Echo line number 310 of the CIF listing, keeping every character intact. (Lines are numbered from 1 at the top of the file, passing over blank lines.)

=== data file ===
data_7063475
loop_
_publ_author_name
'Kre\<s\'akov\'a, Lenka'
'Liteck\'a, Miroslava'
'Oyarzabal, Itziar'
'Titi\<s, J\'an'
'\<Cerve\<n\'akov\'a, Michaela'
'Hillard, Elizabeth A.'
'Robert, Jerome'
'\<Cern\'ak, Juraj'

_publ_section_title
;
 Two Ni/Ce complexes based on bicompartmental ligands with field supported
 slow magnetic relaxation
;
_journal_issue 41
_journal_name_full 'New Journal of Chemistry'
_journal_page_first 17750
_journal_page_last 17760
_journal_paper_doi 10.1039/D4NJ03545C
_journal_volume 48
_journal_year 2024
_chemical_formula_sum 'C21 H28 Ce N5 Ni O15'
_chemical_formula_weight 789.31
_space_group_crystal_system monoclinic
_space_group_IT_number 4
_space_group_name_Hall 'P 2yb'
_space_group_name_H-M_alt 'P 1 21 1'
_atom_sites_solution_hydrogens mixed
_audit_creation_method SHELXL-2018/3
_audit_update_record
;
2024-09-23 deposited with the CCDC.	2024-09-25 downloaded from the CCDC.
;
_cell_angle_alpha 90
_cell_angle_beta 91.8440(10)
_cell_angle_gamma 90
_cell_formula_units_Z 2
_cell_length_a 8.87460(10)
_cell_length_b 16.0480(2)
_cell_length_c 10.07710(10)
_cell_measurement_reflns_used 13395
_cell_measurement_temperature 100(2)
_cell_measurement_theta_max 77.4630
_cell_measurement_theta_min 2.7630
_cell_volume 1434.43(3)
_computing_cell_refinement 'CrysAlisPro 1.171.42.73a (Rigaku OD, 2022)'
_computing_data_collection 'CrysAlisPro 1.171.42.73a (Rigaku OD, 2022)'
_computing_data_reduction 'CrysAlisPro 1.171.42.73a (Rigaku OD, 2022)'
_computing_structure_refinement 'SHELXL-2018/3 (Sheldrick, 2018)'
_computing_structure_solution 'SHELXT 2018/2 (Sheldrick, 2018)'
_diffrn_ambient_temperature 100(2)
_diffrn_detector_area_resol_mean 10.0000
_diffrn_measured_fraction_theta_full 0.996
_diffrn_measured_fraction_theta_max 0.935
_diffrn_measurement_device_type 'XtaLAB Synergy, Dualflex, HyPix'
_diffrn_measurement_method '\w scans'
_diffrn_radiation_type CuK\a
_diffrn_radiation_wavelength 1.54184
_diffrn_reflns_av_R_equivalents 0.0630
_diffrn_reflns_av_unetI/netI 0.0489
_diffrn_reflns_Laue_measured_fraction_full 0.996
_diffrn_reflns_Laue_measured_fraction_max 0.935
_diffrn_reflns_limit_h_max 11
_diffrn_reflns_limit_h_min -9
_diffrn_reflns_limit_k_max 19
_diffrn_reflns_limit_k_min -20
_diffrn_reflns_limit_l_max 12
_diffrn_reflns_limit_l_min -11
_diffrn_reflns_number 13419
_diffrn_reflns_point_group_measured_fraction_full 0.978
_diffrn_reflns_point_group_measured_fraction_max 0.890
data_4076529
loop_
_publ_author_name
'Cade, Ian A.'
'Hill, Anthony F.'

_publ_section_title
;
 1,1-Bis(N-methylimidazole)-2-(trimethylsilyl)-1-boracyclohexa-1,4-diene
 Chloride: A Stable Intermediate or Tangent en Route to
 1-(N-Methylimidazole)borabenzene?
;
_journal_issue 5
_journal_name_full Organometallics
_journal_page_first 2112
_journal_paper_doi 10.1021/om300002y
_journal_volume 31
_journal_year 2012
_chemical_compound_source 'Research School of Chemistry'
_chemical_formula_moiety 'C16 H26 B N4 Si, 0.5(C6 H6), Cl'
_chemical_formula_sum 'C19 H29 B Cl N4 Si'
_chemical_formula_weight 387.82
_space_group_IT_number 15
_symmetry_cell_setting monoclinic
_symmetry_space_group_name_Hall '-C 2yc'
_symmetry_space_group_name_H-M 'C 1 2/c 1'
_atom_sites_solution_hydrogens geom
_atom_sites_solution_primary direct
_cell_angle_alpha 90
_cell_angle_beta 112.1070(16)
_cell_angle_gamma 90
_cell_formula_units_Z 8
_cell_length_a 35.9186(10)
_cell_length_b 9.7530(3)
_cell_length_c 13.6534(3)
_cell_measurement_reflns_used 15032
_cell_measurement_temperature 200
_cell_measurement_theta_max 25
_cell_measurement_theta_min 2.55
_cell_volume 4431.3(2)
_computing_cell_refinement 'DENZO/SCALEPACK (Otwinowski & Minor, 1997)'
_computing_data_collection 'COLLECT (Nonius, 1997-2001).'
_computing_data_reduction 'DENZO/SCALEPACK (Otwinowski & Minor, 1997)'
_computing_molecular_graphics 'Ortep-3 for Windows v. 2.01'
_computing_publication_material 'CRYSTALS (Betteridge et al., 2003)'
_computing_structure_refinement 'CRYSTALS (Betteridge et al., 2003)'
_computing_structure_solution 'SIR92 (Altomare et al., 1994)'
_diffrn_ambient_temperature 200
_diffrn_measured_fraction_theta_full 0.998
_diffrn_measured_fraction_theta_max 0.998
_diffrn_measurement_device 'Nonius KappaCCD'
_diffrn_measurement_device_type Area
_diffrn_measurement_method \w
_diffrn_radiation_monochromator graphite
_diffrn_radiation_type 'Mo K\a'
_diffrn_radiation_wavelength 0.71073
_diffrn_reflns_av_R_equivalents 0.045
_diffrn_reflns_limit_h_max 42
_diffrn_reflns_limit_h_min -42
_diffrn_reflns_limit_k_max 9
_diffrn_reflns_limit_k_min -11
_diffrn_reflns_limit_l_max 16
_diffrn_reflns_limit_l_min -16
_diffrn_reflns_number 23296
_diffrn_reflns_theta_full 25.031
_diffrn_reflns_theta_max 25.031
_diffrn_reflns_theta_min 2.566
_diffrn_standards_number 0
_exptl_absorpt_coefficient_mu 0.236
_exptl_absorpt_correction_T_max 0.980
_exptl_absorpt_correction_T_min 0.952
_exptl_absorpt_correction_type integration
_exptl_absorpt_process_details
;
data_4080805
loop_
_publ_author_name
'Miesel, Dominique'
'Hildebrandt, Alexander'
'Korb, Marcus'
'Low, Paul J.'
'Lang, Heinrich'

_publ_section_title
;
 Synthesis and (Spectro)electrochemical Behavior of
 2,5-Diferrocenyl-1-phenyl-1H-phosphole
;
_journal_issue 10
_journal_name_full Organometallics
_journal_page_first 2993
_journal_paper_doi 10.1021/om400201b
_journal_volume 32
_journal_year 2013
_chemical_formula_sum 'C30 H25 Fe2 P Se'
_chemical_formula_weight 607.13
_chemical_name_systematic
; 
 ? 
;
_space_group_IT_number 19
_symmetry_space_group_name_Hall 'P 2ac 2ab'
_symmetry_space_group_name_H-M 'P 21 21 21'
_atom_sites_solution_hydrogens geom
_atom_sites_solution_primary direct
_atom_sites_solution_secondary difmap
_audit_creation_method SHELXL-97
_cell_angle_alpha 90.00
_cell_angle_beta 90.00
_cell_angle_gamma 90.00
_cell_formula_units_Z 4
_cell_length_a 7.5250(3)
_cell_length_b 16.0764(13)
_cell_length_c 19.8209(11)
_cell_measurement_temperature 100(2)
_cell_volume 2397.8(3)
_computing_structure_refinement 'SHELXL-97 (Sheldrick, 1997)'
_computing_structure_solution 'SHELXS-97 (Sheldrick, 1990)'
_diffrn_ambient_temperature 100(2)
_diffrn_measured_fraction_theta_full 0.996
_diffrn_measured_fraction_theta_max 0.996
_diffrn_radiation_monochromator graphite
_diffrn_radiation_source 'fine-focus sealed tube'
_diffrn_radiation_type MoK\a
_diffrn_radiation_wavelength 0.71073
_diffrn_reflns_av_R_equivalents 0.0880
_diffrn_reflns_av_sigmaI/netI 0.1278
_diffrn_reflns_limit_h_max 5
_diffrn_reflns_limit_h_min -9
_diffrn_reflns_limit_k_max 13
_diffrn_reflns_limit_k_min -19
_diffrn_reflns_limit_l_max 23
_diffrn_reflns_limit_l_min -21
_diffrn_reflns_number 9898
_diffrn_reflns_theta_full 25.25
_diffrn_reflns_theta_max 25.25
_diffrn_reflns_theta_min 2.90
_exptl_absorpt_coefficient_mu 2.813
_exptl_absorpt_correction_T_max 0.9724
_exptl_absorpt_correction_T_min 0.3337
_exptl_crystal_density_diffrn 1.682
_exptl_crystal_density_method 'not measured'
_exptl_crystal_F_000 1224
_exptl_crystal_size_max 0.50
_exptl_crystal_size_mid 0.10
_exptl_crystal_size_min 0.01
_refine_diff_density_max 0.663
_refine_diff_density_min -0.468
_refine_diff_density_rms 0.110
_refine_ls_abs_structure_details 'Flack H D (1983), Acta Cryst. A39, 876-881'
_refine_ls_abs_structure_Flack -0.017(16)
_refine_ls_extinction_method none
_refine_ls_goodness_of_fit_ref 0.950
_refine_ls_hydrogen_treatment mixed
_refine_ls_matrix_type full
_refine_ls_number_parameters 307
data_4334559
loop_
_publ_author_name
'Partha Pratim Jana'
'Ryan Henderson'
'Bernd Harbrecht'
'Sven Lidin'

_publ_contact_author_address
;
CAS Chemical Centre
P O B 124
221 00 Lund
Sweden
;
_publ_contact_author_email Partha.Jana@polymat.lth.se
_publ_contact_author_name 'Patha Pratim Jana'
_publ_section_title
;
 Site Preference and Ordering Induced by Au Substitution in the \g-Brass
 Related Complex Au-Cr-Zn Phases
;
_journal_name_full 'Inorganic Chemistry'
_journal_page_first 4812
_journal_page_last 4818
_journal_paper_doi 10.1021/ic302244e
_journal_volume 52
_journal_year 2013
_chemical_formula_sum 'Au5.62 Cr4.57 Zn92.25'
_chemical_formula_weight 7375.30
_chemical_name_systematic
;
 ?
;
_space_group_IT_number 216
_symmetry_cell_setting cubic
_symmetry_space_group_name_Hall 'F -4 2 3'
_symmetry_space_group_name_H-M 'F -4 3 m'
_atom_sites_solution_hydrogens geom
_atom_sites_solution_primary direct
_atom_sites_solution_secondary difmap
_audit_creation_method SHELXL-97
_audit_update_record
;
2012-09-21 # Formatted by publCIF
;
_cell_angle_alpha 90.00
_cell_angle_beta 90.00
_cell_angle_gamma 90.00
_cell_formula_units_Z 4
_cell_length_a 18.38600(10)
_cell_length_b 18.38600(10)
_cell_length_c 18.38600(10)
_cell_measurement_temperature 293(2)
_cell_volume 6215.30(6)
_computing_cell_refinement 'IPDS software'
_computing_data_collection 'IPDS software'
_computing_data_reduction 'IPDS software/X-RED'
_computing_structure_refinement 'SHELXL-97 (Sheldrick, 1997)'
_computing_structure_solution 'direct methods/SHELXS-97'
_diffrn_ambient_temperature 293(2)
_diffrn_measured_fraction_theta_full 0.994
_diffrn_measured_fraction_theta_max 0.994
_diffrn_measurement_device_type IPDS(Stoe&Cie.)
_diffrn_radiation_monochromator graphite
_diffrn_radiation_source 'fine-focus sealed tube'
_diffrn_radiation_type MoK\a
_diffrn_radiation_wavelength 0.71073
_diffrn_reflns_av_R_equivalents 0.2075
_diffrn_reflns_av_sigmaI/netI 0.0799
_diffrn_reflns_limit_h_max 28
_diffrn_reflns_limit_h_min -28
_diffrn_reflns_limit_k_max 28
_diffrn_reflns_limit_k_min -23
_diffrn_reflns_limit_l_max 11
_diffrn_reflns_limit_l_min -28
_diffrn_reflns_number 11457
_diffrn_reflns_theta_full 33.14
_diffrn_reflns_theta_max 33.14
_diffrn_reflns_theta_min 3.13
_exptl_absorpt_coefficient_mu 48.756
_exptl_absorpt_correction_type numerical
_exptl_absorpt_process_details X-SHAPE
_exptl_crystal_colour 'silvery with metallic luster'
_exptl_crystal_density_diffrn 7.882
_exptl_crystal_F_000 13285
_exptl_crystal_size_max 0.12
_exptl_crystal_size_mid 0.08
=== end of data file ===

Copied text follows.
_exptl_crystal_colour 'silvery with metallic luster'